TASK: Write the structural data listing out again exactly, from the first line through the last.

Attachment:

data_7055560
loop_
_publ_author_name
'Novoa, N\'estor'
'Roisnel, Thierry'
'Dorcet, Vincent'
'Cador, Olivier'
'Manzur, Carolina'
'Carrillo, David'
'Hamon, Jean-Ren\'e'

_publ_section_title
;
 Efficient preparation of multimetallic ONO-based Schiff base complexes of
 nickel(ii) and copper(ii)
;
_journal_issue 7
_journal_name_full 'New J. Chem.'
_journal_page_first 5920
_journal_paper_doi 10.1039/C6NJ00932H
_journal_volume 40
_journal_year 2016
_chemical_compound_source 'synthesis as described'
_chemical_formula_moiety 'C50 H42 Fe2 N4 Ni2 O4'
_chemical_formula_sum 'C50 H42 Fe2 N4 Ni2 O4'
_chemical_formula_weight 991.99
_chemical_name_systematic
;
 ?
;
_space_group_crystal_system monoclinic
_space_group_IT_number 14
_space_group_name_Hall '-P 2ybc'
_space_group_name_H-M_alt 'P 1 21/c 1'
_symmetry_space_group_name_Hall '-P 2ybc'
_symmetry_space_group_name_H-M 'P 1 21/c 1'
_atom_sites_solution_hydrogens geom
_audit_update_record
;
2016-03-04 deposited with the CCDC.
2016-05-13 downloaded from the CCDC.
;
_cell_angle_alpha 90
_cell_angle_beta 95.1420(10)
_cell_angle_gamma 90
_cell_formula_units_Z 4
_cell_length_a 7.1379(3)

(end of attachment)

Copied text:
data_7055560
loop_
_publ_author_name
'Novoa, N\'estor'
'Roisnel, Thierry'
'Dorcet, Vincent'
'Cador, Olivier'
'Manzur, Carolina'
'Carrillo, David'
'Hamon, Jean-Ren\'e'

_publ_section_title
;
 Efficient preparation of multimetallic ONO-based Schiff base complexes of
 nickel(ii) and copper(ii)
;
_journal_issue 7
_journal_name_full 'New J. Chem.'
_journal_page_first 5920
_journal_paper_doi 10.1039/C6NJ00932H
_journal_volume 40
_journal_year 2016
_chemical_compound_source 'synthesis as described'
_chemical_formula_moiety 'C50 H42 Fe2 N4 Ni2 O4'
_chemical_formula_sum 'C50 H42 Fe2 N4 Ni2 O4'
_chemical_formula_weight 991.99
_chemical_name_systematic
;
 ?
;
_space_group_crystal_system monoclinic
_space_group_IT_number 14
_space_group_name_Hall '-P 2ybc'
_space_group_name_H-M_alt 'P 1 21/c 1'
_symmetry_space_group_name_Hall '-P 2ybc'
_symmetry_space_group_name_H-M 'P 1 21/c 1'
_atom_sites_solution_hydrogens geom
_audit_update_record
;
2016-03-04 deposited with the CCDC.
2016-05-13 downloaded from the CCDC.
;
_cell_angle_alpha 90
_cell_angle_beta 95.1420(10)
_cell_angle_gamma 90
_cell_formula_units_Z 4
_cell_length_a 7.1379(3)